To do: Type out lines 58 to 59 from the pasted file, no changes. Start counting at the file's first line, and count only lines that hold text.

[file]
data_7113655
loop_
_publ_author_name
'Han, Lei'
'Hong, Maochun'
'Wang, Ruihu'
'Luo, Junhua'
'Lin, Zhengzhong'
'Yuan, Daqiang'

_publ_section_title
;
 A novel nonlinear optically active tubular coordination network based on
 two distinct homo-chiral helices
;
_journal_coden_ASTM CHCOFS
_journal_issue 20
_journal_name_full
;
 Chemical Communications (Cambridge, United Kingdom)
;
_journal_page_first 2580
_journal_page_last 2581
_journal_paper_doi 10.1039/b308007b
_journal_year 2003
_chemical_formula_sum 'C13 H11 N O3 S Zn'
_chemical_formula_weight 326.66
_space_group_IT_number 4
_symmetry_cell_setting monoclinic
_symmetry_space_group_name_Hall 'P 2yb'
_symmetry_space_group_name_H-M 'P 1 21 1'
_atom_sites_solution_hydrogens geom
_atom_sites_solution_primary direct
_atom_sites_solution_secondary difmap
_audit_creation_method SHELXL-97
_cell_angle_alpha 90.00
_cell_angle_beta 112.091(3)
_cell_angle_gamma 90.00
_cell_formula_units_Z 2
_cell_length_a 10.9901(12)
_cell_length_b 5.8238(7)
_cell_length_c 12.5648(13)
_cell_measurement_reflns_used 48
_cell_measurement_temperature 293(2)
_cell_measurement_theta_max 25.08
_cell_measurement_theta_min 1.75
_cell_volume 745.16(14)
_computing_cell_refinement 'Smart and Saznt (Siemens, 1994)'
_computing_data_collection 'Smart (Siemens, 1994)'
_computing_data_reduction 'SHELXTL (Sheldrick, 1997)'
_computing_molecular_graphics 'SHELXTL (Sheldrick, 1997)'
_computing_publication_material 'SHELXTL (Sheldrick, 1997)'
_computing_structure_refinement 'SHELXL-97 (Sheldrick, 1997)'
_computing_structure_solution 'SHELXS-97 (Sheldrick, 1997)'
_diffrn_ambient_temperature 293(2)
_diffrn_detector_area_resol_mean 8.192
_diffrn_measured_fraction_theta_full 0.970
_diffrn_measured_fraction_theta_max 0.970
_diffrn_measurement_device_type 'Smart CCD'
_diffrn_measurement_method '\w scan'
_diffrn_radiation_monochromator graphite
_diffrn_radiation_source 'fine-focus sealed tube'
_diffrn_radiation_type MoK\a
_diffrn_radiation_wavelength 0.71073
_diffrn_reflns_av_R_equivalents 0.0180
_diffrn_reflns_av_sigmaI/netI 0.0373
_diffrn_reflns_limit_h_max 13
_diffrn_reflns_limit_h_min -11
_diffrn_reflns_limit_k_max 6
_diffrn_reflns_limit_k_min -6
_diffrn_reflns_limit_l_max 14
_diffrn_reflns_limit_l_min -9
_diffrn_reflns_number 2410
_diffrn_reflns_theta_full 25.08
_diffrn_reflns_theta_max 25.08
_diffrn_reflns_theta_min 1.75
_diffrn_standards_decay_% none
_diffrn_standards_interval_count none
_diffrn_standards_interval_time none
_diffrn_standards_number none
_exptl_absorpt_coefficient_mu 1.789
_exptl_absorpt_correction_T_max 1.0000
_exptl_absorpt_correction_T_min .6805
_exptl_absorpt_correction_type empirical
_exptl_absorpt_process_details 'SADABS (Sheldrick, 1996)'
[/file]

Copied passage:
_diffrn_measurement_device_type 'Smart CCD'
_diffrn_measurement_method '\w scan'